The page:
Insight & Analysis

Spotlight on S: looking at the Social in the middle of ESG

Published: Apr 2022

Treasury Today is in conversation with Honnus Cheung of Mojodomo, a global fintech and martech engagement platform based in Hong Kong, who have just released an exciting new whitepaper which looks at their findings on the social aspects of ESG.

Honnus Cheung of Mojodomo

Honnus Cheung explains the background to the project

MOJODOMO is a new era in customer engagement where fintech and martech converge. It is Asia’s first zero-waste, performance-based approach to loyalty marketing.

We extend the core values of loyalty marketing engagement to employee engagement. Given the recent trend of the Great Resignation, HR practitioners are concerned about losing talent and finding suitable replacements. We decided to write a whitepaper to assist HR with how to retain and engage their employees by incorporating ESG values. When it comes to the topic of ESG, many speak about environmental issues and green financing with little focus on the ‘social’ element of ESG. Some social enterprise founders talked to me about the importance of the ‘S’, which led me to come up with the idea to incorporate the ‘S’ of ESG into employee programmes, for instance, by awarding employees with vouchers of their interests.By understanding employees’ needs and passions and increasing employee satisfaction and engagement, these ESG programmes help HR acquire and retain talents.

What is the S in ESG?

So, what does the ‘S’ mean? Social refers to people in the community, that is, staff within organisations. It can be very challenging for organisations to motivate staff and participate in a socially focused community, especially with the implementation of the ESG strategy. Our ‘S’ focuses more on the people side, and we conducted a survey that provides deep insights into this side of the conversation.

Who did you speak with and what did you learn as part of this research?

The responsibility has to come from the top; if not, it is hard for the programme to have any significant impact. Having interviewed employees and employers, we understood that the business is driven by more than its profit margin. Companies can no longer afford to be swayed only by investors and shareholders; they need to view things from a multi-stakeholder perspective — one that includes investors and shareholders, but also employees, suppliers, and their wider community.

Larry Fink, BlackRock’s CEO, mentioned that business profitability is essential, but it is not our only goal. If you want to attract investors to believe in your organisation, you cannot succeed by merely approaching from the aspect of profitability. In fact, purpose is a company’s fundamental reason for being, creating values for its stakeholders.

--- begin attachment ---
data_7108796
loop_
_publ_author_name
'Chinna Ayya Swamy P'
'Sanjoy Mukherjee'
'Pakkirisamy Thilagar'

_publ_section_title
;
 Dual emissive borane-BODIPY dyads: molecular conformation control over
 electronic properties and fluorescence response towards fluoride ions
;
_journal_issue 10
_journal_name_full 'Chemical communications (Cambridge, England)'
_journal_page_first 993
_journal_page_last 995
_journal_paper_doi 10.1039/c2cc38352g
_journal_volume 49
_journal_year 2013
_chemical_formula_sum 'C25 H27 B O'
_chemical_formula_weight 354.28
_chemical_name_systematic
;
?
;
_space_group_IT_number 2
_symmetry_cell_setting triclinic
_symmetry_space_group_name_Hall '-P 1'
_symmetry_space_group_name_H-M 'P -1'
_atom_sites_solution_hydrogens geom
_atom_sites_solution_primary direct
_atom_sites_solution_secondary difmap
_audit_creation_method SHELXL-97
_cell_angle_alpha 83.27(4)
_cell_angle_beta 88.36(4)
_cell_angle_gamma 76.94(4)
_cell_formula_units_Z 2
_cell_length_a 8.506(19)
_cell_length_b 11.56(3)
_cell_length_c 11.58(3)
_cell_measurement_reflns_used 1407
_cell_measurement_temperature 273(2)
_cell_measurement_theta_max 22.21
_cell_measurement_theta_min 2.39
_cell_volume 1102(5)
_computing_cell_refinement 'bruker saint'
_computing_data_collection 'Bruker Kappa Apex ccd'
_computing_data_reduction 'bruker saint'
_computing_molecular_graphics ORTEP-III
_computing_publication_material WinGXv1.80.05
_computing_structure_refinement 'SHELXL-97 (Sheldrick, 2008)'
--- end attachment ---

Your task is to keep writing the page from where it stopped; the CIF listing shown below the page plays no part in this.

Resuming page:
What has further accelerated the social focus nowadays is the rise of COVID. It has spurred the advancement in digital transformation, and forced businesses and employees to reconsider how they operate, how they approach work and to realise the workplace of the future. Gen Z and millennial employees are not merely focusing on how they are receiving and benefitting from work, but also on how the company’s values align with their purposes of life to contribute to society.

Hence, what is needed, is to align your employees with your company’s purpose. Organisations need to consider the bigger picture, that is, in what way does the work they do benefit, contribute to or influence society. Once they have figured that out, business leaders then need to communicate clearly to their employees the benefits they bring. When they do that, it helps employees buy into the business’s agenda and mission statement. It makes them feel connected to causes that are important not only to society, but also to the businesses.

We want to see a more balanced ESG agenda that equally focuses on the three elements. We want to get HR teams to better understand these insights into how to drive an ESG transformation, as well as how to quantify the ‘S’ part of ESG. We should, as an industry, commence with applying some metrics to this space as it is hard to work towards progress without having measurable and quantifiable data.

How does this apply to corporate finance professionals?

CFOs and treasurers have to focus obviously on green financing and sustainable financing, but they are also managing teams and working in socially focused financing. Aside from measuring employee productivity, are there any other metrics that can measure wellbeing and mental health? Quantifying and qualifying this space is going to be significant. We should look around our organisations and consider whether they have a strategy in this space and how we can make a company more socially focused across the board. Sooner or later, a lot of companies will implement this kind of activity. Starting earlier and being more innovative and visionary in this space, as good CFOs, will be rewarding, as governments begin pushing this harder.

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